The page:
Not everyone was lamenting the absence of Ridley Scott from the list of five Oscar nominations for Best Director. After all, Scott’s snub, if you want to call it that, opened the door for Room’s director Lenny Abrahamson, the only nominee who had not also received a crucial Director’s Guild of America nomination.
Room, the heralded drama starring Brie Larson and Jacob Tremblay as a mother and son held captive and eventually liberated from a tiny shed, had also been left off the Producer’s Guild nominations list, so Abrahamson and his team couldn’t help but be surprised when Room received four nominations, including nods for Best Picture, Best Actress, and Best Adapted Screenplay for Emma Donoghue.
Abrahamson spoke to EW from his Dublin office, where he was taking in well-wishes before heading out to the local pub for a celebratory pint. Or two.
ENTERTAINMENT WEEKLY: After the Producer’s Guild snub of Room, were you at all prepared for this?
LENNY ABRAHAMSON: Not at all. This came down to some people who watched the film and really loved it and cared about it. I had read all of the punditry, which I really believed. I had dampened everybody’s expectations here. I’d convinced everybody around me that, “Hey, forget about me getting a nomination, for sure. Let’s probably forget about Best Picture too and concentrate on Brie and [screenwriter] Emma Donoghue, which would be amazing anyway.” Particularly Brie, because we knew that would be the only lock. So to get four big nominations is amazing.
Were you watching the nominations live?
I watched it streaming online. I was at home. Everybody else was at the office in Dublin and there were a crew that had come from the news. And I just couldn’t take it. I wanted to be at home, sitting quietly. So I sat there with a cup of tea and pretended to do some emails as if I was just half listening to it. I was delighted when Emma was called and when Brie was called, but absolutely flummoxed and flabbergasted and all those words when I heard my name. It’s wonderful that not everything in life is so predictable.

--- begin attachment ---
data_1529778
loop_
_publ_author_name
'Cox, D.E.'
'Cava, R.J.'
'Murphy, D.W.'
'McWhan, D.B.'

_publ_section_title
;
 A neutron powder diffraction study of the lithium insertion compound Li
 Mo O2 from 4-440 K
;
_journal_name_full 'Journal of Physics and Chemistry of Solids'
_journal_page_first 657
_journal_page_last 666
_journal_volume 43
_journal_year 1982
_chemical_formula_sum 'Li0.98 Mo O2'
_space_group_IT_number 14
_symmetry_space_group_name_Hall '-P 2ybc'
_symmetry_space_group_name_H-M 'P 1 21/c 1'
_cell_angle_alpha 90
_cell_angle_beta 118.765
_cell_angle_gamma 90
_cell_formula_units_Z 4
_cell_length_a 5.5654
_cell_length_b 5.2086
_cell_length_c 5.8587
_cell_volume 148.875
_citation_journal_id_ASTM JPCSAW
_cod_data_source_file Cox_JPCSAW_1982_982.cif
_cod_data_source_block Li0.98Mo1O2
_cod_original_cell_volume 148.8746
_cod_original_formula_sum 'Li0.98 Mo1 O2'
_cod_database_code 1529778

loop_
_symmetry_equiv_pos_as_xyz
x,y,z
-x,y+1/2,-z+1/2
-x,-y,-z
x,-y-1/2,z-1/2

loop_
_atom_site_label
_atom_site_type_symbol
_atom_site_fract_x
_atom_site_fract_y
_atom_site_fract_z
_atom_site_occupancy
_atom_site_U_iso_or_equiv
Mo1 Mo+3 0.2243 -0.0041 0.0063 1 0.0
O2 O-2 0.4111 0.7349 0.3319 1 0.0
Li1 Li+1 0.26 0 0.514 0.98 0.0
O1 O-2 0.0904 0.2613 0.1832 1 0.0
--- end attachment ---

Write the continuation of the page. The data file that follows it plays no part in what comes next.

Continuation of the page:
Jacob Tremblay, your 9-year-old star of Room, was overlooked. But do you think that by honoring you and Brie, the Academy also honored him?
Yeah, I would agree. But everyone needs to know that none of this would be remotely possible unless Jake wasn’t so prodigiously brilliant. And so I salute him and I would have loved to have seen him nominated. Who knows, for his own sake, maybe it helps a little bit not to have that intense a spotlight at such a young age. But there’s just no way I’d ever be talking to you if it wasn’t for him.
What’s so impressive about Room is the powerful way in which you handle extremely difficult material. Considering that the novel is inspired somewhat by the grotesque Josef Fritzl case, that’s an accomplishment.
That’s what really got me as a reader and potential filmmaker. I approached the book with trepidation. But because the story is told through the little boy and because he’s so protected by his mother, what you get is this wondrous voice as opposed to the grim horror perspective on the story. And as a director and as a father, I wanted to tell a universal story about parenting and childhood, which has a deeply uplifting meaning.
And you managed to keep the child’s point of view while also making a film about the mother.
What I think is great is that we’ve managed to achieve that balance in the film. For Jack, the room is beautiful and wonderful and full of interesting stuff, but as soon as you look at it you see how small and murky it is. And you can’t not see that. But we found a way of communicating that wonderful feeling and giving the audience a sense of the childhood version of this place.
Can you remember back, five years ago, when you wrote that letter to Emma Donoghue?
That’s probably the most satisfying thing of all. We started from zero. We didn’t feel like we had much of a chance but myself and [producer] Ed Guiney did our utmost to convince Emma that we were the people to take this novel to the screen. First of all, to just get her to say yes was a huge effort, and then to make it and make it right. For all of those things to go, it’s really, really, really satisfying.